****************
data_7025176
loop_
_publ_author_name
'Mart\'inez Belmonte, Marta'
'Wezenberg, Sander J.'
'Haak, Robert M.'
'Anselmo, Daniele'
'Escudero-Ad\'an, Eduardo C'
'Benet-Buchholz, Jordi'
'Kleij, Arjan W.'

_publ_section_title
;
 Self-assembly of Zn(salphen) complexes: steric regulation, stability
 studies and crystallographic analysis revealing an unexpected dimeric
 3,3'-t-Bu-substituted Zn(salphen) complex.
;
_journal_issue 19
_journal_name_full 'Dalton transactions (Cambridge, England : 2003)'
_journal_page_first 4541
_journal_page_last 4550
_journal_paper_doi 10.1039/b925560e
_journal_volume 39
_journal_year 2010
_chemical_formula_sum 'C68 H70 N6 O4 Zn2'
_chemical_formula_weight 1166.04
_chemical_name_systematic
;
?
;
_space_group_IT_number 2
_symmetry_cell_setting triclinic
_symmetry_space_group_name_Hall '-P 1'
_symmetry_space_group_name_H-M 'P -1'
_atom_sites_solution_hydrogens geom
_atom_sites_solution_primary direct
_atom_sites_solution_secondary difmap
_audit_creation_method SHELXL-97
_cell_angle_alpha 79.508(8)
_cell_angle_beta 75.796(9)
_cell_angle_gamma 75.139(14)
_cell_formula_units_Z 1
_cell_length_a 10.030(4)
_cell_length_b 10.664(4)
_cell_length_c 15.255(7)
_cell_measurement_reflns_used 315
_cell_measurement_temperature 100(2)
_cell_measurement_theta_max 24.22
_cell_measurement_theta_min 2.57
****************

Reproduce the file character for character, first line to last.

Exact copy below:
data_7025176
loop_
_publ_author_name
'Mart\'inez Belmonte, Marta'
'Wezenberg, Sander J.'
'Haak, Robert M.'
'Anselmo, Daniele'
'Escudero-Ad\'an, Eduardo C'
'Benet-Buchholz, Jordi'
'Kleij, Arjan W.'

_publ_section_title
;
 Self-assembly of Zn(salphen) complexes: steric regulation, stability
 studies and crystallographic analysis revealing an unexpected dimeric
 3,3'-t-Bu-substituted Zn(salphen) complex.
;
_journal_issue 19
_journal_name_full 'Dalton transactions (Cambridge, England : 2003)'
_journal_page_first 4541
_journal_page_last 4550
_journal_paper_doi 10.1039/b925560e
_journal_volume 39
_journal_year 2010
_chemical_formula_sum 'C68 H70 N6 O4 Zn2'
_chemical_formula_weight 1166.04
_chemical_name_systematic
;
?
;
_space_group_IT_number 2
_symmetry_cell_setting triclinic
_symmetry_space_group_name_Hall '-P 1'
_symmetry_space_group_name_H-M 'P -1'
_atom_sites_solution_hydrogens geom
_atom_sites_solution_primary direct
_atom_sites_solution_secondary difmap
_audit_creation_method SHELXL-97
_cell_angle_alpha 79.508(8)
_cell_angle_beta 75.796(9)
_cell_angle_gamma 75.139(14)
_cell_formula_units_Z 1
_cell_length_a 10.030(4)
_cell_length_b 10.664(4)
_cell_length_c 15.255(7)
_cell_measurement_reflns_used 315
_cell_measurement_temperature 100(2)
_cell_measurement_theta_max 24.22
_cell_measurement_theta_min 2.57